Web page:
Forest health requires sustained community committment

Beetle-killed lodgepole pines gleam red in a winter sunrise on Mt. Royal. PHOTO BY BOB BERWYN.

Summit Voice, Summit County Wildfire Council partner for public education

By Bob Berwyn

SUMMIT COUNTY — Forest health is one of the most critical long-term issues for Summit County. The things we do — or don’t do — today will affect the landscape and the environment for decades to come.

We don’t have control over everything that happens in the forests around us. Thousands of acres of backcountry, far from neighborhoods, roads and reservoirs, will remain mostly untouched. But for the sake of our children and grandchildren, we do have a responsibility to be informed and responsible stewards of the lands that are under our control. Specifically, that means the edges of the vast White River National Forest, where private lands, Forest Service tracts, county open space lands and areas under permit to local ski resorts all meet.

Our first responsibility is to reduce the risk of serious fires that could threaten lives and property. We can’t eliminate the risk of fire completely, but by continuing the targeted efforts already under way, we can decrease the chances of an uncontrolled fire racing through residential areas. Our second task is to look toward the future and try to restore areas that have been killed by pine beetles. Since we’re disrupting the natural ecology of the lodgepole forest by suppressing fires, we’ll need to figure other ways to restore a healthy forest balance. Once the task of mitigating the most immediate fire danger is mostly done, we need to focus the same energy on reforestation.

Please click the ‘read more’ link to get the full story, as well as links to local resources and forest-related news stories from Summit Voice and other sources …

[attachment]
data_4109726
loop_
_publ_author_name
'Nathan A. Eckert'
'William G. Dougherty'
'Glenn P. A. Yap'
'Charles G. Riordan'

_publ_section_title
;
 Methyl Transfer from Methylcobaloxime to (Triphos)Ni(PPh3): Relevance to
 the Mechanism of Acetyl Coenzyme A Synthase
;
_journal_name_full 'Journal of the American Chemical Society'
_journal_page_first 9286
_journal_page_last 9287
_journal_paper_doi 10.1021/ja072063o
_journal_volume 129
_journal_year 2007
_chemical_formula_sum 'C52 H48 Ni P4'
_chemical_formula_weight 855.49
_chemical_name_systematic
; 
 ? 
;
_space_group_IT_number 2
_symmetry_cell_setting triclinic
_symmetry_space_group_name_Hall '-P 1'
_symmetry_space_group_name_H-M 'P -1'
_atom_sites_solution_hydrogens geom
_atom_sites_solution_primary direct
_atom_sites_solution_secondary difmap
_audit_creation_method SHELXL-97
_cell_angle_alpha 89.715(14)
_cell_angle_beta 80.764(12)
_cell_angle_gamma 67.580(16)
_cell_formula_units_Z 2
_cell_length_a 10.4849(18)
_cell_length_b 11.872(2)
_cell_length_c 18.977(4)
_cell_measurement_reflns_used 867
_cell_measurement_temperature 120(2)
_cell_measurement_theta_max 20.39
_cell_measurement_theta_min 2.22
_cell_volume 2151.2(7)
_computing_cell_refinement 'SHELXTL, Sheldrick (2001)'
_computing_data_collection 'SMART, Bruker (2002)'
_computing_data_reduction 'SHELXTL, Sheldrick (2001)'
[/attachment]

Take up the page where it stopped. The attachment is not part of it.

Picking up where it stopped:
A well-informed citizenry is a key component of making progress in all these areas. Just like it requires a long-term, committed effort to address forest health needs on the ground, constant education and public involvement is needed to make the best possible decisions. With support from, and in partnership with the Summit County Wildfire Council, Summit Voice will try to contribute to that effort and dialogue by providing the best possible information about forest health.

Stay tuned to the Summit Voice forest health blog for updates on fire mitigation efforts and restoration projects, and for information about how you can stay involved with the critical mission of forest stewardship. We’ll provide links to original news stories, websites with information about forest health and fire mitigation and links to news stories from other sources on these topics.

Consider becoming a Summit Voice subscriber by clicking on the subscription link in the right-hand sidebar. As a subscriber, you have a choice of having stories e-mailed to you directly as soon as they’re published, or receiving a daily or weekly summary of stories.

If you’re on Facebook, consider joining the Summit Voice Facebook page, where we also post updates from new stories. And if you’d like to get the most immediate notification, follow Summit Voice on Twitter, where we sometimes send out live updates from meetings and events, as well as photo extras.

Summit County Government Wildfire Mitigation – Maps, contacts, safety resources, education and burn permits.

Colorado State Forest Service

U.S. Forest Service forest health website

Summit County Forest Health Task Force – educational meetings and forum on forest health, volunteer opportunities and other forest-related issues

National Interagency Fire Center

Recent Summit Voice forest stories

Beetle-kill conundrum: Plenty of wood, but too pricey

Does beetle-kill increase runoff?

Humans part of fire ecology in Australia

Aerial cable-haul logging eyed for steep slopes in Summit

Summit County: Beetle battle takes to the slopes

Video: Slash burning at Red Tail Ranch

New research helps track forest role in carbon cycle

Forest bill could boost biofuel efforts in Colorado

Prescribed fire as global warming tool?

Colorado beetle-kill wood headed for Haiti

Report: Backcountry thinning won’t stop bark beetles

Will the beetle battle hurt other Forest Service programs?

Fighting fire with fire

Commentary: New report says more fire needed in West

Forest Service approves North Summit forest project

Beetles infested another half-million acres in 2009

Environment: Pine beetle “Battle of the Bulge?”

Youth coalition to present pine beetle recommendations

USFS emphasizes collaboration on Breck logging plan

State Forest Service: No magic bullet for pine beetles

Coverage of forest health issues is supported by the Summit County Wildfire Council.


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